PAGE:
Ghanaian  migrants, as with other migrant nationalities, may face specific challenges settling into European communities. These challenges are due to language barriers, different education systems, unfamiliar climates, and so on. Additionally, institutionalized discrimination may keep migrants in social classes that keep them marginalized. My research motivation is to design platforms that can support the empowerment of such migrants, myself included. My personal experiences have influenced my research journey, but I am mostly motivated by the shared experiences of members of the community regarding the existence of these strongholds. How can people within the community be supported and the community elevated to higher standards of living? Migrant populations are those who have migrated for education, for work, and for reuniting with family. For this research, I gather data through user studies: focus groups, interviews, and participatory workshops. All research participants lived in the Kassel area, a Hessian city. The study captured their experiences, opportunities, and challenges faced as migrants in Germany. It sought their ownership, input, and insight in the envisioning of such a platform and what it could represent for Ghanaians living in Germany.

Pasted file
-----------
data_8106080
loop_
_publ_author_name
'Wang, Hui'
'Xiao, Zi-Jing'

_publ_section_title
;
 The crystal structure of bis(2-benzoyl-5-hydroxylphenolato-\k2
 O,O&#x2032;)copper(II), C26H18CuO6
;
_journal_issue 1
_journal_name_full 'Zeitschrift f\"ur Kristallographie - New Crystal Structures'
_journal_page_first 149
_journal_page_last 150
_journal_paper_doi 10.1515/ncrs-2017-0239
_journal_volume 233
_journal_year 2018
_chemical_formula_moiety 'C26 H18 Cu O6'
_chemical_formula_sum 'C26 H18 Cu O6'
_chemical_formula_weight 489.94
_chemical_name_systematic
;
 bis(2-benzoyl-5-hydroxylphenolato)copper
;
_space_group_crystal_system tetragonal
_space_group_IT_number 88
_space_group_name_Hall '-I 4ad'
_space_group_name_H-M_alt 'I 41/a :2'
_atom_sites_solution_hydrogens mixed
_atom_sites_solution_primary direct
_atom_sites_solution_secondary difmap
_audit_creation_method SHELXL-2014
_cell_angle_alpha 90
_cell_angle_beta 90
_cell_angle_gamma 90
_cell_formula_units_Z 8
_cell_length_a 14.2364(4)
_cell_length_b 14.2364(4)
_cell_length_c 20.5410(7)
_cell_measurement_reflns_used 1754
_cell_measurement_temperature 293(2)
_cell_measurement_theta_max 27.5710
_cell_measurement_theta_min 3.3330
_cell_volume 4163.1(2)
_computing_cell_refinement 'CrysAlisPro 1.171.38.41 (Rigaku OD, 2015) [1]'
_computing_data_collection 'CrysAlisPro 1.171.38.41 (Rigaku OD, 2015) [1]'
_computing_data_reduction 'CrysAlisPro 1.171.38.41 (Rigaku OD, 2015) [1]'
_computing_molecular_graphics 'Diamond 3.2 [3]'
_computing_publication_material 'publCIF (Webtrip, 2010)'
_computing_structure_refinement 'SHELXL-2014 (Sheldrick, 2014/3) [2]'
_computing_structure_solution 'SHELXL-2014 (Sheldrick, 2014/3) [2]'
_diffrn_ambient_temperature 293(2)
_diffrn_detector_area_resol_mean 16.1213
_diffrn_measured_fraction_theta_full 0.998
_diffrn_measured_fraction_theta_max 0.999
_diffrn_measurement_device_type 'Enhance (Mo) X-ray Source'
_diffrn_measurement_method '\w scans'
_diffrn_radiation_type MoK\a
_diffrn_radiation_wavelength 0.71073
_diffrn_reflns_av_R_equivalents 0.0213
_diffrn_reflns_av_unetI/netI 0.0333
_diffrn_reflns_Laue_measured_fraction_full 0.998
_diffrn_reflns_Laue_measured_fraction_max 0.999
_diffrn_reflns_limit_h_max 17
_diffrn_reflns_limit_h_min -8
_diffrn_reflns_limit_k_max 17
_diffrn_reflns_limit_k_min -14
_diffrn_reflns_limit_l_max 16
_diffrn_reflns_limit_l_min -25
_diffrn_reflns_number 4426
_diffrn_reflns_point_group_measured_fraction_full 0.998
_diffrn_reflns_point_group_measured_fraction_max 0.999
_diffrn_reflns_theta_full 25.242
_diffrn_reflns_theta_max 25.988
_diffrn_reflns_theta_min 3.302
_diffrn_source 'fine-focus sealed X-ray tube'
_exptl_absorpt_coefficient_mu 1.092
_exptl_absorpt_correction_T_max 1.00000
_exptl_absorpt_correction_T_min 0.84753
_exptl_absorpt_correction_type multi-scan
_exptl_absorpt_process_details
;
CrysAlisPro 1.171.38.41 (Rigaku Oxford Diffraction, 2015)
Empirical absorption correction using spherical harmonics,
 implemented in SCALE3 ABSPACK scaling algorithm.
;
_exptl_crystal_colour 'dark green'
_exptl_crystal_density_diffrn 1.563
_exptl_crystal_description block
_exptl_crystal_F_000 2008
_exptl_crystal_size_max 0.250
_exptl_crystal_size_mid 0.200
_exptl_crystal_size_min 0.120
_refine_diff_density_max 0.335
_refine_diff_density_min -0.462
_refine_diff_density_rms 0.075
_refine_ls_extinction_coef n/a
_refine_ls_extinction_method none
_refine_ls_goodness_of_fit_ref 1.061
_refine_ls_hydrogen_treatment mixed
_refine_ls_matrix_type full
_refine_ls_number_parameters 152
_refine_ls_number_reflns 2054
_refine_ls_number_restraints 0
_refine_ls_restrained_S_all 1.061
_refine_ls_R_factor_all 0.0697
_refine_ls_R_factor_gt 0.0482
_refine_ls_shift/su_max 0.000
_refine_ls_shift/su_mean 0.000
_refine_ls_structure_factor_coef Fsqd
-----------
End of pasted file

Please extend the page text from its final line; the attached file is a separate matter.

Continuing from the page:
Due to association and identity elements such as my name, I may be explicitly deemed a member of the Ghanaian migrant community. This association and identity, however, did not automatically grant me access to working with the Ghanaian community  in the Kassel area. For the studies, I approached some communities (organized and non-organized) to present my motivation and seek their participation. I sought for the project to be community owned and driven. The organized communities were a church, of which I am a member, and a nonprofit union. They had leadership (elected or appointed) and were legally recognized bodies. The non-organized group was a student community with structures such as a communication platform (a WhatsApp group page) and a conferred leader.